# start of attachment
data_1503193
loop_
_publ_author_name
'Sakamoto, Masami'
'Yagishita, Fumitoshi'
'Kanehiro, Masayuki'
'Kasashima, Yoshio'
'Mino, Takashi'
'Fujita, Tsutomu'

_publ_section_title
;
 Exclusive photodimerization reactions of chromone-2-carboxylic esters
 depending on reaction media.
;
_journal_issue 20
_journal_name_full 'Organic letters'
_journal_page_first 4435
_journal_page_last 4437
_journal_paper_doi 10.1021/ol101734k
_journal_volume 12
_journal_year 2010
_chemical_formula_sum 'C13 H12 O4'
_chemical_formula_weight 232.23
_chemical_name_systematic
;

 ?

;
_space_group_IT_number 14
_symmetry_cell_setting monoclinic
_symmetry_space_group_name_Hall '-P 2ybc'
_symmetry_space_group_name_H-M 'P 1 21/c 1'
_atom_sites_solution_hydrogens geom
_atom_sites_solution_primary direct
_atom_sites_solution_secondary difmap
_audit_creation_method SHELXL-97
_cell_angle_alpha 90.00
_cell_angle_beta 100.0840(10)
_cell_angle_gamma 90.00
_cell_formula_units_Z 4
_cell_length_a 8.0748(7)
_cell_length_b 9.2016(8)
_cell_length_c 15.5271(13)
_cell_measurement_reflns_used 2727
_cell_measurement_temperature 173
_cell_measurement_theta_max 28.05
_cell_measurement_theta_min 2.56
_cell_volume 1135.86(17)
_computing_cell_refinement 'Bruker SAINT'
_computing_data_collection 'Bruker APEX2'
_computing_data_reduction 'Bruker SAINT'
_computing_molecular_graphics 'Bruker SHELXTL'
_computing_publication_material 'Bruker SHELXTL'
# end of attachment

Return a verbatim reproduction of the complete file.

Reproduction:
data_1503193
loop_
_publ_author_name
'Sakamoto, Masami'
'Yagishita, Fumitoshi'
'Kanehiro, Masayuki'
'Kasashima, Yoshio'
'Mino, Takashi'
'Fujita, Tsutomu'

_publ_section_title
;
 Exclusive photodimerization reactions of chromone-2-carboxylic esters
 depending on reaction media.
;
_journal_issue 20
_journal_name_full 'Organic letters'
_journal_page_first 4435
_journal_page_last 4437
_journal_paper_doi 10.1021/ol101734k
_journal_volume 12
_journal_year 2010
_chemical_formula_sum 'C13 H12 O4'
_chemical_formula_weight 232.23
_chemical_name_systematic
;

 ?

;
_space_group_IT_number 14
_symmetry_cell_setting monoclinic
_symmetry_space_group_name_Hall '-P 2ybc'
_symmetry_space_group_name_H-M 'P 1 21/c 1'
_atom_sites_solution_hydrogens geom
_atom_sites_solution_primary direct
_atom_sites_solution_secondary difmap
_audit_creation_method SHELXL-97
_cell_angle_alpha 90.00
_cell_angle_beta 100.0840(10)
_cell_angle_gamma 90.00
_cell_formula_units_Z 4
_cell_length_a 8.0748(7)
_cell_length_b 9.2016(8)
_cell_length_c 15.5271(13)
_cell_measurement_reflns_used 2727
_cell_measurement_temperature 173
_cell_measurement_theta_max 28.05
_cell_measurement_theta_min 2.56
_cell_volume 1135.86(17)
_computing_cell_refinement 'Bruker SAINT'
_computing_data_collection 'Bruker APEX2'
_computing_data_reduction 'Bruker SAINT'
_computing_molecular_graphics 'Bruker SHELXTL'
_computing_publication_material 'Bruker SHELXTL'